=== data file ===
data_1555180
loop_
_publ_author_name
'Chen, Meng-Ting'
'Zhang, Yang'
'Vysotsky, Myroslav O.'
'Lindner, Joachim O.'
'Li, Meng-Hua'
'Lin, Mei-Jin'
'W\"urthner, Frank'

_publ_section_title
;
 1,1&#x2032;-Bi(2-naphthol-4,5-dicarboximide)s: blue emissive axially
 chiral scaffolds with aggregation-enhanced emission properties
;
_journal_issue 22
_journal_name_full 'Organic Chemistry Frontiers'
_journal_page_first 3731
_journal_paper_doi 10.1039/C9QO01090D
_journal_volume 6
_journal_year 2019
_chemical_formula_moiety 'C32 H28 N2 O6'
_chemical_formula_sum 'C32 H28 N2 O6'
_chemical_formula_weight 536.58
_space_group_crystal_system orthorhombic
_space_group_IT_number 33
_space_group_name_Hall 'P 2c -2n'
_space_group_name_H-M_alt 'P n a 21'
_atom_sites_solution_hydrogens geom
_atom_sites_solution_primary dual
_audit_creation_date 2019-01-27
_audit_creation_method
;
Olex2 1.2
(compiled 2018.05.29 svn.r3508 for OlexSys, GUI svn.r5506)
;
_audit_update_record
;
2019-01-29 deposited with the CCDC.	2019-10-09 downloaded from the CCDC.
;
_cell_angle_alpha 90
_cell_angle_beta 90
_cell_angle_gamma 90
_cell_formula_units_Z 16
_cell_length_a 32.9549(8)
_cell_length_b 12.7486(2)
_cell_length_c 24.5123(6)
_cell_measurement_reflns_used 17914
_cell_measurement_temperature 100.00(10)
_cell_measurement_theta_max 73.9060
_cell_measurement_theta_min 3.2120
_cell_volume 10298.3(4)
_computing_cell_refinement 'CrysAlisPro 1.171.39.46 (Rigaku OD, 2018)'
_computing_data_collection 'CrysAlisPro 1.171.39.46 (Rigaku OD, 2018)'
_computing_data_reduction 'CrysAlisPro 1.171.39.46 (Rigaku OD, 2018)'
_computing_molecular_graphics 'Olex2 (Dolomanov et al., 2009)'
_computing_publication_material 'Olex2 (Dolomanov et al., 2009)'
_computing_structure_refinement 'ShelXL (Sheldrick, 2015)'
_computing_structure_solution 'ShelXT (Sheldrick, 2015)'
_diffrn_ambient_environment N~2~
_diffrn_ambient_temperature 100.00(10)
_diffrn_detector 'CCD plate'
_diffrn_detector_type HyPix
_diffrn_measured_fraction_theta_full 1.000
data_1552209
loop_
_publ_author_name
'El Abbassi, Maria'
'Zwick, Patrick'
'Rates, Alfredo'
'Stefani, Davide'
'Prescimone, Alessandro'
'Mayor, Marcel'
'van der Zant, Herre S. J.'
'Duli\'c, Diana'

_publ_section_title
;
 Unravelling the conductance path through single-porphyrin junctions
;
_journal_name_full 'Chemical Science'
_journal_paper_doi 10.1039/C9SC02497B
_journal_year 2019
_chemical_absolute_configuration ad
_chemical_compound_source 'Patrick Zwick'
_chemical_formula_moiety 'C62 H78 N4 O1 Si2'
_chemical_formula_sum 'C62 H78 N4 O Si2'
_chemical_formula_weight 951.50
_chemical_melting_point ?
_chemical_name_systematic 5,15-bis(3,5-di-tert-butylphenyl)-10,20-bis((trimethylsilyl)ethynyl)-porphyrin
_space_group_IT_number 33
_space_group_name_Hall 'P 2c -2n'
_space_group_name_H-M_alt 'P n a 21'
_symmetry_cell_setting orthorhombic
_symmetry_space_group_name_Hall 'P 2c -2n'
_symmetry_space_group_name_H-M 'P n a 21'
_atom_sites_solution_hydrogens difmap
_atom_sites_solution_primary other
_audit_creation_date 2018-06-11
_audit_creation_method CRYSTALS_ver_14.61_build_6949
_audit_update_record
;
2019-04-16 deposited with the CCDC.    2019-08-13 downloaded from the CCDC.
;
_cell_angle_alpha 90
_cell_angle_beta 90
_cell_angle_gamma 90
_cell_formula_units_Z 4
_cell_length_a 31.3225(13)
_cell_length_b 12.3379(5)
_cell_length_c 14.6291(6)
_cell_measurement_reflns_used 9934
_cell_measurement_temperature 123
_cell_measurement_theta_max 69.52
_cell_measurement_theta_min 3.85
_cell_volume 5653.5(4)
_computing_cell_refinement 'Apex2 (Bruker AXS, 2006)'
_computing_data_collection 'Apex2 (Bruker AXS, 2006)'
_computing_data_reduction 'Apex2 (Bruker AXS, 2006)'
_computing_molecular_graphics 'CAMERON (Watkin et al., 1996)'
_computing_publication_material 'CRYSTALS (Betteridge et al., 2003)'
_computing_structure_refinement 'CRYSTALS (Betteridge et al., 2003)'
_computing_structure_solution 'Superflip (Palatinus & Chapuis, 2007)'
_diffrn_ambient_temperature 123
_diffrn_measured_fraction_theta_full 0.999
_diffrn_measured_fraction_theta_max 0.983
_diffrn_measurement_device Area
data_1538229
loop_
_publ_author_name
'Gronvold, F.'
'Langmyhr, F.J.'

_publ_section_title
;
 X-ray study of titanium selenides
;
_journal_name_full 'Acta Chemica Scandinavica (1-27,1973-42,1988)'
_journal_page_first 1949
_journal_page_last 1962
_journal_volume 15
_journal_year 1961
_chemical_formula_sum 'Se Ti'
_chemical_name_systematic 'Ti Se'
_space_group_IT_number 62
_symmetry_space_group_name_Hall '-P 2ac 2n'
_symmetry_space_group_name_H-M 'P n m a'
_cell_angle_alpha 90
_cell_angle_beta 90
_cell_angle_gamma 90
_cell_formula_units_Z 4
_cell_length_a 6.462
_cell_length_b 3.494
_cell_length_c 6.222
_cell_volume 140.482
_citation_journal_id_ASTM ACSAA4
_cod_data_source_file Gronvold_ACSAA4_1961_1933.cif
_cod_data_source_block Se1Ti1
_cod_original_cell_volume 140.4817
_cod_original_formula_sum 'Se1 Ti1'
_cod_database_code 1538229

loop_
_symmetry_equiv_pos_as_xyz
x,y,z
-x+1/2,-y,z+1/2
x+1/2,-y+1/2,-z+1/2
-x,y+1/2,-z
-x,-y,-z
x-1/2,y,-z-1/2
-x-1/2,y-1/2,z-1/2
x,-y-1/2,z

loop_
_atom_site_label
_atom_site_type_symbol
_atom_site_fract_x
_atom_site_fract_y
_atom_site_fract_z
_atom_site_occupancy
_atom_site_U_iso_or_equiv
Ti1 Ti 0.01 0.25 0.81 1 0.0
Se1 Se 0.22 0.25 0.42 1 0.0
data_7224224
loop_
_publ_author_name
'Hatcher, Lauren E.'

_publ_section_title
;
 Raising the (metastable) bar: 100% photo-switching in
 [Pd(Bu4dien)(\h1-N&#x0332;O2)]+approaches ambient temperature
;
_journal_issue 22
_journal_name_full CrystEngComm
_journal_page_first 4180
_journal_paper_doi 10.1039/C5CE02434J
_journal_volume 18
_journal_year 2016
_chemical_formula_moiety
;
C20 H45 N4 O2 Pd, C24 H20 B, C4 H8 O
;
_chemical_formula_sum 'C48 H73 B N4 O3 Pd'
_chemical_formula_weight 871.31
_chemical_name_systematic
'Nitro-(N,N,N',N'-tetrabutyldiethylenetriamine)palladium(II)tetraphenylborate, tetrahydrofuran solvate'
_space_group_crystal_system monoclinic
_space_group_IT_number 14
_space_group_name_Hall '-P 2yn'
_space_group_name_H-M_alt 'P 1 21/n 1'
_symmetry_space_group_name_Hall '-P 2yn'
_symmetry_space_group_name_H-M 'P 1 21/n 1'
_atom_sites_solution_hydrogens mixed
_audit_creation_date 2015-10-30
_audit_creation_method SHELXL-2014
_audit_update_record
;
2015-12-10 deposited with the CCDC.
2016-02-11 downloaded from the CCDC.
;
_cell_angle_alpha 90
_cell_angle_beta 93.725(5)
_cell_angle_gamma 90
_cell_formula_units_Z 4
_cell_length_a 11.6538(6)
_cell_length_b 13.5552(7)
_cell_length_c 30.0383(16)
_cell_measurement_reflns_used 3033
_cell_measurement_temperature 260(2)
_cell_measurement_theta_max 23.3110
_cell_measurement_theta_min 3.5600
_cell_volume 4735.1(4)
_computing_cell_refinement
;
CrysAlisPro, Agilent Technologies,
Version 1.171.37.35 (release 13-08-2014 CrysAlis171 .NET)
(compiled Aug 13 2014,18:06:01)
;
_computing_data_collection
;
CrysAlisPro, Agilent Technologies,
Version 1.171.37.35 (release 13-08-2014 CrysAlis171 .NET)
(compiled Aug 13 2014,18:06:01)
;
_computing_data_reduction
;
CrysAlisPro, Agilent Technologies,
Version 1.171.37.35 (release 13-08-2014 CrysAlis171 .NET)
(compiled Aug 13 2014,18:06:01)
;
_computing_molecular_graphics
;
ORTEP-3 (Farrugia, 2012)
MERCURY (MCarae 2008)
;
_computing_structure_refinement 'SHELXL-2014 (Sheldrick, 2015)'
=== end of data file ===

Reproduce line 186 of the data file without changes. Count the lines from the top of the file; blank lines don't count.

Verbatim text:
 Raising the (metastable) bar: 100% photo-switching in